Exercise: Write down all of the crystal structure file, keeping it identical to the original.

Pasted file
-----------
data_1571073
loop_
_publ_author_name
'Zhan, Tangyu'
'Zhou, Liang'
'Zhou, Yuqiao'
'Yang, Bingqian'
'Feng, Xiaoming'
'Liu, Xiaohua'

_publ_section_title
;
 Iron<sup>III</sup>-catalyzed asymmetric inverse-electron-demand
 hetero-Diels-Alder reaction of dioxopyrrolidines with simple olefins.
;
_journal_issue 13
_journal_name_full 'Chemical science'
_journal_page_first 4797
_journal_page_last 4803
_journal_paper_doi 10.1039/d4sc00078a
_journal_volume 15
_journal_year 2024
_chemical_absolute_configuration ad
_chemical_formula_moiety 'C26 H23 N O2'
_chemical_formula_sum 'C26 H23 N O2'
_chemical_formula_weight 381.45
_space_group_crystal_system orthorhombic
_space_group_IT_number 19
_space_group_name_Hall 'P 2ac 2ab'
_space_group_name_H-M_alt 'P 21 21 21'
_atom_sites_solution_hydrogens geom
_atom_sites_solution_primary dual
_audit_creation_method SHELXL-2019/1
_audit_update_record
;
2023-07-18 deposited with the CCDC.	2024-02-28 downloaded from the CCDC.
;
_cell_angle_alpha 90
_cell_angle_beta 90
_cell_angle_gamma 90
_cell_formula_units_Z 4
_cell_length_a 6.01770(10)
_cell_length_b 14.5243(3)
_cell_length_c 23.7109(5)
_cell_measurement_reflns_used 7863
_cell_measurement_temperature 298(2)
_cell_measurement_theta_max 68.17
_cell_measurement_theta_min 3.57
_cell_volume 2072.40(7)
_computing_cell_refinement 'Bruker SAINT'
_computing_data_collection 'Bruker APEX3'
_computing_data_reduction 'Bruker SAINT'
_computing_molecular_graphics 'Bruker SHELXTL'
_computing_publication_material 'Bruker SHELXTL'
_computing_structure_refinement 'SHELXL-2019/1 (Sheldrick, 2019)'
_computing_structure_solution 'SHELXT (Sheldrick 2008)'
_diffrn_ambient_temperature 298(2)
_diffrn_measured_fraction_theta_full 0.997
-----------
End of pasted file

data_1571073
loop_
_publ_author_name
'Zhan, Tangyu'
'Zhou, Liang'
'Zhou, Yuqiao'
'Yang, Bingqian'
'Feng, Xiaoming'
'Liu, Xiaohua'

_publ_section_title
;
 Iron<sup>III</sup>-catalyzed asymmetric inverse-electron-demand
 hetero-Diels-Alder reaction of dioxopyrrolidines with simple olefins.
;
_journal_issue 13
_journal_name_full 'Chemical science'
_journal_page_first 4797
_journal_page_last 4803
_journal_paper_doi 10.1039/d4sc00078a
_journal_volume 15
_journal_year 2024
_chemical_absolute_configuration ad
_chemical_formula_moiety 'C26 H23 N O2'
_chemical_formula_sum 'C26 H23 N O2'
_chemical_formula_weight 381.45
_space_group_crystal_system orthorhombic
_space_group_IT_number 19
_space_group_name_Hall 'P 2ac 2ab'
_space_group_name_H-M_alt 'P 21 21 21'
_atom_sites_solution_hydrogens geom
_atom_sites_solution_primary dual
_audit_creation_method SHELXL-2019/1
_audit_update_record
;
2023-07-18 deposited with the CCDC.	2024-02-28 downloaded from the CCDC.
;
_cell_angle_alpha 90
_cell_angle_beta 90
_cell_angle_gamma 90
_cell_formula_units_Z 4
_cell_length_a 6.01770(10)
_cell_length_b 14.5243(3)
_cell_length_c 23.7109(5)
_cell_measurement_reflns_used 7863
_cell_measurement_temperature 298(2)
_cell_measurement_theta_max 68.17
_cell_measurement_theta_min 3.57
_cell_volume 2072.40(7)
_computing_cell_refinement 'Bruker SAINT'
_computing_data_collection 'Bruker APEX3'
_computing_data_reduction 'Bruker SAINT'
_computing_molecular_graphics 'Bruker SHELXTL'
_computing_publication_material 'Bruker SHELXTL'
_computing_structure_refinement 'SHELXL-2019/1 (Sheldrick, 2019)'
_computing_structure_solution 'SHELXT (Sheldrick 2008)'
_diffrn_ambient_temperature 298(2)
_diffrn_measured_fraction_theta_full 0.997